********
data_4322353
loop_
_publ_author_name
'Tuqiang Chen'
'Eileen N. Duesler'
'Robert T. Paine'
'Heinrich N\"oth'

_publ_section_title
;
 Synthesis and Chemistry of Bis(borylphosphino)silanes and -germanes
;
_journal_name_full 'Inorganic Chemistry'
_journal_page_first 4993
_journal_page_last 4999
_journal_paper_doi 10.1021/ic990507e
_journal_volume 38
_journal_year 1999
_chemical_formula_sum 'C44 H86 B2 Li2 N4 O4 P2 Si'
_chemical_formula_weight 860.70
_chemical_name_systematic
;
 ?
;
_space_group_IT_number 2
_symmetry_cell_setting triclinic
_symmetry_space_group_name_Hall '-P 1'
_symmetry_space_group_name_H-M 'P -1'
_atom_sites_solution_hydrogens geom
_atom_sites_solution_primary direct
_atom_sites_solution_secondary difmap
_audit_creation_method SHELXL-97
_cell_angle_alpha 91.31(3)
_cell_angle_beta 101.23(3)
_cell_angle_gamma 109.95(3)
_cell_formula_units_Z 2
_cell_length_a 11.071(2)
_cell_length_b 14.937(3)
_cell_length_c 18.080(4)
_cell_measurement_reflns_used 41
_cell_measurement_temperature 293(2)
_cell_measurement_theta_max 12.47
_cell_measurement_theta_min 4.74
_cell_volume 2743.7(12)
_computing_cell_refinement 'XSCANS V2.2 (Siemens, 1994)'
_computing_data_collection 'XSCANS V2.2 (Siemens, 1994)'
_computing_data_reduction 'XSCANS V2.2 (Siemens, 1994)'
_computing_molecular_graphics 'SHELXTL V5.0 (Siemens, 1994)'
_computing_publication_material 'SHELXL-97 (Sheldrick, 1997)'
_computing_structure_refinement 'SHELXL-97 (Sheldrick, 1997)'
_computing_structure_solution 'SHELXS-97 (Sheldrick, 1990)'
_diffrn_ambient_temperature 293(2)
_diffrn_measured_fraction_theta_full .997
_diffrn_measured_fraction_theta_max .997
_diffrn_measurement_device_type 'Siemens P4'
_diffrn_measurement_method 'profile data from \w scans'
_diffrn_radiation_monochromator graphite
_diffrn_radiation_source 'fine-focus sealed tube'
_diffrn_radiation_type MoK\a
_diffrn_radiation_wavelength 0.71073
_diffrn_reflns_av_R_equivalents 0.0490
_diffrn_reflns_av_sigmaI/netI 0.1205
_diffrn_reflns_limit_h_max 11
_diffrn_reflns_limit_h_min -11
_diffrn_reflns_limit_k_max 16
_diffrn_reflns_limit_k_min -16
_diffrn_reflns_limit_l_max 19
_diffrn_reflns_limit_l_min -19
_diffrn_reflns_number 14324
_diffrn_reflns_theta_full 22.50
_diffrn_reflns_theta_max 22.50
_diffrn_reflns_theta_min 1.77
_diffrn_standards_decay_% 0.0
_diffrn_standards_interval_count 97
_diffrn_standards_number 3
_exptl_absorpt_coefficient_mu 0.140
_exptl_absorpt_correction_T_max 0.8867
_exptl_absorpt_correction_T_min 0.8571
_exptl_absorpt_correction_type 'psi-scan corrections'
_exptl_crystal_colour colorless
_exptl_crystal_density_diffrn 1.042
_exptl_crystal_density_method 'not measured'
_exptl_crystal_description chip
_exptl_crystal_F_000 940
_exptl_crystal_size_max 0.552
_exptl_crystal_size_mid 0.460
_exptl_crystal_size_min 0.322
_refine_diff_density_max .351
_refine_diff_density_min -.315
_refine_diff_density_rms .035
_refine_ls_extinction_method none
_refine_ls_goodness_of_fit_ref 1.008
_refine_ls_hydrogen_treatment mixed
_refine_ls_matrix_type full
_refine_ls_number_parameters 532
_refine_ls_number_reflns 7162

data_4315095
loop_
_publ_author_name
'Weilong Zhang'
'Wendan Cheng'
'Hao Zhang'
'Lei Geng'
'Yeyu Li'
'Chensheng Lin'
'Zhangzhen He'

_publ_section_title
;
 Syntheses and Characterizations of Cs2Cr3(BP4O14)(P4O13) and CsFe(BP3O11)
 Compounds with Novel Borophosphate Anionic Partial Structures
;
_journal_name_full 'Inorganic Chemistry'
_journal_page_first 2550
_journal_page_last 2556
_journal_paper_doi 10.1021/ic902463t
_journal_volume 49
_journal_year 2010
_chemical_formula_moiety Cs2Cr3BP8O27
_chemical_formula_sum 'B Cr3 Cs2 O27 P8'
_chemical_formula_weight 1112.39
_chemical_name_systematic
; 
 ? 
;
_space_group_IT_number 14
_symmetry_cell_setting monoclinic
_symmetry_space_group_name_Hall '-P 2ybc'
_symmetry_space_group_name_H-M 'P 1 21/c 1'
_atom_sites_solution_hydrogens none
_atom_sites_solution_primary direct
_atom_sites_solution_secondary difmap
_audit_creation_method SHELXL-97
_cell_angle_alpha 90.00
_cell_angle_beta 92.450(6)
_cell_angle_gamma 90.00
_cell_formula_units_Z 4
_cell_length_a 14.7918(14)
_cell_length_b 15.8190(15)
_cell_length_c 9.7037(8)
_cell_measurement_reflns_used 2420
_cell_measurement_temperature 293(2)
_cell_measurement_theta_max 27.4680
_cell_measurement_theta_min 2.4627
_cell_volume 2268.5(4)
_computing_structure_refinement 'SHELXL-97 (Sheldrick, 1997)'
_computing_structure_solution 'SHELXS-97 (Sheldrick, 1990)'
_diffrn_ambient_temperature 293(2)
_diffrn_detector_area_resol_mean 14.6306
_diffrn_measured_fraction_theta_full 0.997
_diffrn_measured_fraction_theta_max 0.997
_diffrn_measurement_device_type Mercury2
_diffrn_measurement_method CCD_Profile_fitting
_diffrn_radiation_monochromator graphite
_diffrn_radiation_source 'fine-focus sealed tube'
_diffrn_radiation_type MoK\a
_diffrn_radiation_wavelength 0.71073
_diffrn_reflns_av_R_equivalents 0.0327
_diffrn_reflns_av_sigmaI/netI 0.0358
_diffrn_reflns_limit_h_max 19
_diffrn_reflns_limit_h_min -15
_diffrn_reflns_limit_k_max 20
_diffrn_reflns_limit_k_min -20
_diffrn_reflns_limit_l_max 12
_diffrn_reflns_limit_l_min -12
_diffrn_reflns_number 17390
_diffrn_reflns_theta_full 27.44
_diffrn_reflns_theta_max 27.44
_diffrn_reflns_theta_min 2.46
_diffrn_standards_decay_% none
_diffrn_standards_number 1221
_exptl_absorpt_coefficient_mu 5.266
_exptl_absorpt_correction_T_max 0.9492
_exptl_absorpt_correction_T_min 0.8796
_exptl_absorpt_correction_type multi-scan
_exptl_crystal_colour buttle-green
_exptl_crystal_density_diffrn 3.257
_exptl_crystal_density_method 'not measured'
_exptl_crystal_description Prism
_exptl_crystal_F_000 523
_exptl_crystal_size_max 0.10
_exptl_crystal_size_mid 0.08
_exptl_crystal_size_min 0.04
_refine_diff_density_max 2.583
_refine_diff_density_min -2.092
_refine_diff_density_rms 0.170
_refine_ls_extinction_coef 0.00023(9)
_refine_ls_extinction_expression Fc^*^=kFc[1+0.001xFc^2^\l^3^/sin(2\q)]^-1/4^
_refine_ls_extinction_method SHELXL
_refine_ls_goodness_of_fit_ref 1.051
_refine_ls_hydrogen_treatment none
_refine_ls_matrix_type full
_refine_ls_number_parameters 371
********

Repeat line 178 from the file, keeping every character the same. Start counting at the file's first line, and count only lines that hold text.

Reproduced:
_exptl_crystal_F_000 523